How to Regrout Ceramic Floor Tiles

Ceramic tiles are easy to maintain and they are also very durable. They come in different shapes, sizes and colors so anyone is sure to find a design that perfectly goes well with their preferences and needs. These are just some of the advantages of having ceramic tile flooring.

The most repair you would do is having to replace a tile should it get broken, cracked or severely damaged. For the most part however, it will be cleaning most of the time and regrouting once in a very long while.

Yes, the grout on your ceramic tile flooring tend to look dirty, ugly and worn over time so you’d need to have it replaced to make your floors looking brand new.

So how to regrout ceramic floor styles? Here are some quick, easy and useful steps:

  1. Choose the right type of grout. There are basically 2 types of grout: sanded and un-sanded. The sanded ones offer more strength and hence, it is recommended for spaces larger than ⅛ inches. If its smaller, then use an un-sanded one. This will make it easier for the grout to be applies and penetrate smaller spaces. Also, since the gaps are smaller, you won’t be needing the additional tensile strength offered by sand. Regrouting marble tile flooring however changes that rule since the and will severely damage the marble floors beyond repair, though the tiles should have been installed with less than ⅛ gaps, it won’t do you no harm to be mindful of these things. Finally, be sure to have the right color of the grout to match your tiles. If you were able to save some of the old one, then check if it has an expiration date or if its still suitable for use. Another neat trick is to chip off a piece of the old grout or take a photo of the floors and bring it to your local hardware store or home improvement shop.

  1. Clean and remove old grout. Clear away the old grout using an oscillating multitool that you can either rent or purchase from your local hardware shops. Two things to keep in mind if you plan to clear the old grout yourself; one, be sure you know how to use the tool and two, that the blade is sharp enough to do the job. Grind away following the old grout line, make sure to go as deep as the tile’s thickness. Next, sweep or vacuum and lightly mop to remove the dust. Using a small hammer and chisel set gently chip of remaining bits and pieces of grout. Note the word: gently. We are going to take out the grout and not the tiles. Sweep off the dirt and wipe the surface with isopropyl alcohol. If there needs to be any repairs or replacements, this is the best time to do it.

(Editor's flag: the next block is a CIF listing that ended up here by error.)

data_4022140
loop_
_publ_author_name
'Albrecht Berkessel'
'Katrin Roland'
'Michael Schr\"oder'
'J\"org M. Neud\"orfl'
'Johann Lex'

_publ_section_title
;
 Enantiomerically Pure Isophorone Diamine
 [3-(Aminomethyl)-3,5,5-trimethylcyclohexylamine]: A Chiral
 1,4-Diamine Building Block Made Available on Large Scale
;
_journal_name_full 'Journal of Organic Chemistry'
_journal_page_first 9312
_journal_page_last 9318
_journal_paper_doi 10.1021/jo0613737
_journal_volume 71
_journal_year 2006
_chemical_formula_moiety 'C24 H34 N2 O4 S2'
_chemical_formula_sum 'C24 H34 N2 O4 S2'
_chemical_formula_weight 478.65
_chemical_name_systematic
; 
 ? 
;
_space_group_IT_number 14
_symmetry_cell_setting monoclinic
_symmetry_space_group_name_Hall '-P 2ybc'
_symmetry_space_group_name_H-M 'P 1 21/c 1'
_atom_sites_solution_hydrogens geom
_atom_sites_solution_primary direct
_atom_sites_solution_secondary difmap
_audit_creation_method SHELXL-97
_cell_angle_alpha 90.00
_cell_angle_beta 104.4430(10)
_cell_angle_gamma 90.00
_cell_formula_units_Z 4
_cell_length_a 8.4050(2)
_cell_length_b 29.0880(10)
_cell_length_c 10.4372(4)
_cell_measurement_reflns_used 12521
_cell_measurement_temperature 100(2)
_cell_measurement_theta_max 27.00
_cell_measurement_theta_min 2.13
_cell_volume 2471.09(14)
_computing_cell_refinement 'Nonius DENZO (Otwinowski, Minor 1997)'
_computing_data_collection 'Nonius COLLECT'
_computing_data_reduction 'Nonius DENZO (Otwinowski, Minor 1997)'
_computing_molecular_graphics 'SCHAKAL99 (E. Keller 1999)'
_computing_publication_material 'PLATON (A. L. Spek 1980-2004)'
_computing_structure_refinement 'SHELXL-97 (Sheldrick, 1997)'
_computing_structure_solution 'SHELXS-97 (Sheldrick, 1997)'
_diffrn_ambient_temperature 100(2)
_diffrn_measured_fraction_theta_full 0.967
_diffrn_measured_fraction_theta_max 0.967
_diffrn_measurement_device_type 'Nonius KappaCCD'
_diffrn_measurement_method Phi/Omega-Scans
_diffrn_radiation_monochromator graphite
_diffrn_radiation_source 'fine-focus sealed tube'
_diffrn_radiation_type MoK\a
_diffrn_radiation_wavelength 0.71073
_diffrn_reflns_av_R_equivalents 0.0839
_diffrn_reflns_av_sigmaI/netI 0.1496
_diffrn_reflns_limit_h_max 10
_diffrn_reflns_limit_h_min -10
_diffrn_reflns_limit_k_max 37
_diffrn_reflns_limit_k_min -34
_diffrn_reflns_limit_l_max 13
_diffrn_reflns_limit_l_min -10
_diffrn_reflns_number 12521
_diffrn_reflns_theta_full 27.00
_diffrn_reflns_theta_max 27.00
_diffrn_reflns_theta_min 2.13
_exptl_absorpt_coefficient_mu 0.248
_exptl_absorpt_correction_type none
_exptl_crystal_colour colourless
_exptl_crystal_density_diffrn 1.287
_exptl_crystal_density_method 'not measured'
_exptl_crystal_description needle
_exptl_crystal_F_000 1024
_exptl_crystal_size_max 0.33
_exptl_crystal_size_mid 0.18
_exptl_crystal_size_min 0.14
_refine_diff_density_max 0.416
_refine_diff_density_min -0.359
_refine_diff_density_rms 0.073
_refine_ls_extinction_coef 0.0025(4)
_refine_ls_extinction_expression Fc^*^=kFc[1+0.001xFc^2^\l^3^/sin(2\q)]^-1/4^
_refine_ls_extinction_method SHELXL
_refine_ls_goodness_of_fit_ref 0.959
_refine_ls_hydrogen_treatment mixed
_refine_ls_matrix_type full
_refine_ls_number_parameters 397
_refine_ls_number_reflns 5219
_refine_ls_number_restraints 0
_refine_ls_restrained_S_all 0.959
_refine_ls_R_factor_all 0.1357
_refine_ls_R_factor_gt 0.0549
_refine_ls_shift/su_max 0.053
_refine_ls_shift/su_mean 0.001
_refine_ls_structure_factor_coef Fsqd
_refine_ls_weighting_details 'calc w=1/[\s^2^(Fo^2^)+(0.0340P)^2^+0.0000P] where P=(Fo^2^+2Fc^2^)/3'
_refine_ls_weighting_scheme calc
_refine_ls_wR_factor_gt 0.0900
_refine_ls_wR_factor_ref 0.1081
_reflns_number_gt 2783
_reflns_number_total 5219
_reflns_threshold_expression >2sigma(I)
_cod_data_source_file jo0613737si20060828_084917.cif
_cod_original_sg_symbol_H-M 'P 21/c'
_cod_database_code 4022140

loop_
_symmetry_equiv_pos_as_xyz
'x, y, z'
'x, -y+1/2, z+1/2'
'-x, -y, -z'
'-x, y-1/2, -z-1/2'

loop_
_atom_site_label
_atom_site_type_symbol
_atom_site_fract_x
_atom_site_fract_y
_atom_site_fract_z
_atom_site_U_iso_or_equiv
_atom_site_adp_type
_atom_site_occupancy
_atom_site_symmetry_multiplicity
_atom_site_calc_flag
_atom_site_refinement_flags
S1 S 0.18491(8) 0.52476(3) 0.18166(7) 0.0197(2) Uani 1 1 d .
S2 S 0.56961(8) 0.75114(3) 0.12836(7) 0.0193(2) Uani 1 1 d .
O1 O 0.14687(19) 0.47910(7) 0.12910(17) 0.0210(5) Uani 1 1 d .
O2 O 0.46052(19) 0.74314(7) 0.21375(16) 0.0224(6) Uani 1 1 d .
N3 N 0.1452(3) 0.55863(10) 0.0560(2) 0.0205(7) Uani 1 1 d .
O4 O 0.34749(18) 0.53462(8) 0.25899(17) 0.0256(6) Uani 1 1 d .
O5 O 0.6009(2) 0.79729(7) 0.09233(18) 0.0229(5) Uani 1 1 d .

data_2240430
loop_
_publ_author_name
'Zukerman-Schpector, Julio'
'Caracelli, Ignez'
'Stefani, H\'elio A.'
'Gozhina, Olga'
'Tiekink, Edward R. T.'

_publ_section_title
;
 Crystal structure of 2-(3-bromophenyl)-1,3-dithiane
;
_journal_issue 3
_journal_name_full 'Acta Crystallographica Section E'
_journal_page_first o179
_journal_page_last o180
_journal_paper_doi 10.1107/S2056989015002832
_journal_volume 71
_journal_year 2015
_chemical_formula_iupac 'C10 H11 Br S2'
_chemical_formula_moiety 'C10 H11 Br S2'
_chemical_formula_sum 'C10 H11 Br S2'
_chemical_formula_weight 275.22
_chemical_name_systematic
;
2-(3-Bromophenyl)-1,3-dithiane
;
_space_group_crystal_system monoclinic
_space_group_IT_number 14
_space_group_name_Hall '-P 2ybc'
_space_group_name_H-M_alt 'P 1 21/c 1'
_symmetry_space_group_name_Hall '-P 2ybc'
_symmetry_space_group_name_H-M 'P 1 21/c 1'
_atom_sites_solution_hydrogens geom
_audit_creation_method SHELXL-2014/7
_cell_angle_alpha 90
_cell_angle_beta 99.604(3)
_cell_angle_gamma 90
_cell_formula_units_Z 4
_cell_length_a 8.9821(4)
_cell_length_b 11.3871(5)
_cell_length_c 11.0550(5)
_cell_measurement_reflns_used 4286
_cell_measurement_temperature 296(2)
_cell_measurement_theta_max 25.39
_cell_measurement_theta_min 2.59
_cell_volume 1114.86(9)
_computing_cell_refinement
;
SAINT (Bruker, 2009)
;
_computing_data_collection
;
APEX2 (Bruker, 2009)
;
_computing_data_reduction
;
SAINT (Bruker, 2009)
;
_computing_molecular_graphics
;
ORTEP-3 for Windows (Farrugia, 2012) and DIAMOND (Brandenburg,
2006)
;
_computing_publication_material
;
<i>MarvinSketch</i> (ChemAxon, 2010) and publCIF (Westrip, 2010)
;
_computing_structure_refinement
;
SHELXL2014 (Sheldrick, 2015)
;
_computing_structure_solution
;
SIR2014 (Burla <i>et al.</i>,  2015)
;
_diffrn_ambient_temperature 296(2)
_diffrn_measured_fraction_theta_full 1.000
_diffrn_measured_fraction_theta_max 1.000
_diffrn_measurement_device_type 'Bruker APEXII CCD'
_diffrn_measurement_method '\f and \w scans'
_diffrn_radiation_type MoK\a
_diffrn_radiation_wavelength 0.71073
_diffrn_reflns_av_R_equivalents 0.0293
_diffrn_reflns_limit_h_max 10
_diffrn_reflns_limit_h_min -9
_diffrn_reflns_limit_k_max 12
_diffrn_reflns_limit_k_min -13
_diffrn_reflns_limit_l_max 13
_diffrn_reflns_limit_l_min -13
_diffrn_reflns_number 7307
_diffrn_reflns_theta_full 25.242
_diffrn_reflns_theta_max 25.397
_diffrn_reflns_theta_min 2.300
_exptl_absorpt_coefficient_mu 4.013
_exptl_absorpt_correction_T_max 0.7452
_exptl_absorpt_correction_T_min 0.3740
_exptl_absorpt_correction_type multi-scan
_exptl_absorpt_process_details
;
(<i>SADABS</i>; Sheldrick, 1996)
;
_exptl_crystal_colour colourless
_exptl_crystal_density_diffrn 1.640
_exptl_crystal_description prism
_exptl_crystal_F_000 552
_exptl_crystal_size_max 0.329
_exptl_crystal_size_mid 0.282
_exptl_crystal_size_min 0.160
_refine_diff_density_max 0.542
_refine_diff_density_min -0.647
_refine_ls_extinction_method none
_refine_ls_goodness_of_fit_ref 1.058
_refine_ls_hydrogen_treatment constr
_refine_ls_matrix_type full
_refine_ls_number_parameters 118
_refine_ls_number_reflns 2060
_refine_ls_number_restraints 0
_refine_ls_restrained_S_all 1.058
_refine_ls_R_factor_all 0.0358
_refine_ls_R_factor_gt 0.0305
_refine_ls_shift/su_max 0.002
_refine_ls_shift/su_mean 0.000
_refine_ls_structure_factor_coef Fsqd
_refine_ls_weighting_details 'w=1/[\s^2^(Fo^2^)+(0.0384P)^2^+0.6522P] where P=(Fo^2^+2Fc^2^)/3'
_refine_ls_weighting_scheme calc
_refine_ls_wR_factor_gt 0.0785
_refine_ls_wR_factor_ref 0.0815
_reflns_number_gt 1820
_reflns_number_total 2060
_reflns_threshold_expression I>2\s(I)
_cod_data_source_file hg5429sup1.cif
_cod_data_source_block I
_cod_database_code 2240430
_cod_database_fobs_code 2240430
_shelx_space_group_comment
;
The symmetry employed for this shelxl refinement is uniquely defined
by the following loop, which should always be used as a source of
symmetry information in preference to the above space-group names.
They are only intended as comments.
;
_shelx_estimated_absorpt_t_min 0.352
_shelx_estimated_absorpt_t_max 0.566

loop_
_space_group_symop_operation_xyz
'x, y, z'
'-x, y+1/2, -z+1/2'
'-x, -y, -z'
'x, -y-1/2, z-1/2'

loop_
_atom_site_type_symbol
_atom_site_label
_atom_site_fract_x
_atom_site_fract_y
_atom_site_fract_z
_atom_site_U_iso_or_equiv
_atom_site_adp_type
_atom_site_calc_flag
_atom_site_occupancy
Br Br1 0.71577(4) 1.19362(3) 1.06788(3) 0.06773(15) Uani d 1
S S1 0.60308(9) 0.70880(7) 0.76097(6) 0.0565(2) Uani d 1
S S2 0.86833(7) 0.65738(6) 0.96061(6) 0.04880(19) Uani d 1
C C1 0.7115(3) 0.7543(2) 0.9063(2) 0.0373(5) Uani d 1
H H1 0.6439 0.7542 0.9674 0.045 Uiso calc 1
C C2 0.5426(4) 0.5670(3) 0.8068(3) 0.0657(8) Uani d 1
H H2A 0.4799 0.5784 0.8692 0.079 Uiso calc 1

1. Apply the grout. Following manufacturer instructions, mix the grout with the right amount of water in a small plastic tub and stir well until you achieve the right consistency – it has to be smooth: not too crumbly and not too soupy. Allow it to sit for a few minutes and stir again before application. Using a rubber grout float, force the mixture into between the tiles. Swipe the grout in the direction of the gap and force it in. Work from one area within your reach to another. Avoid stepping on freshly applied grout to prevent it from gouging out. Occasionally stir your grout mixture to avoid it from drying out. If you are working on a rather large space, mix small portions of the grout to avoid it from drying up. Dried up mixtures should be discarded as using it might compromise the quality of your work.

  1. Clean it up. Once you’ve finished applying the grout, allow 10-15 minutes for it to dry. Be sure to check the entire floor and make sure the grout is applied evenly and that there are no sections where an excess amount is bulging out. Be quick to scan and immediately remove any before the grout dries up. Use a spatula or a wooden stick to scrape them off. Also using a squeegee, non-corrosive rug or a foam sponge, wipe off excess grout on the tiles. Rinse the sponge often as you work from one section to another.

  1. Add the final seal. Allow the grout to cure following manufacturer’s instructions. This is usually about 24 hours. Then apply a penetrating seal on the grout’s dried surface using a spray bottle or a sponge. This will protect the grout further and make it less prone to molds and mildew. Be sure to quickly wipe off excess sealant on the tile surface as they may cause staining.

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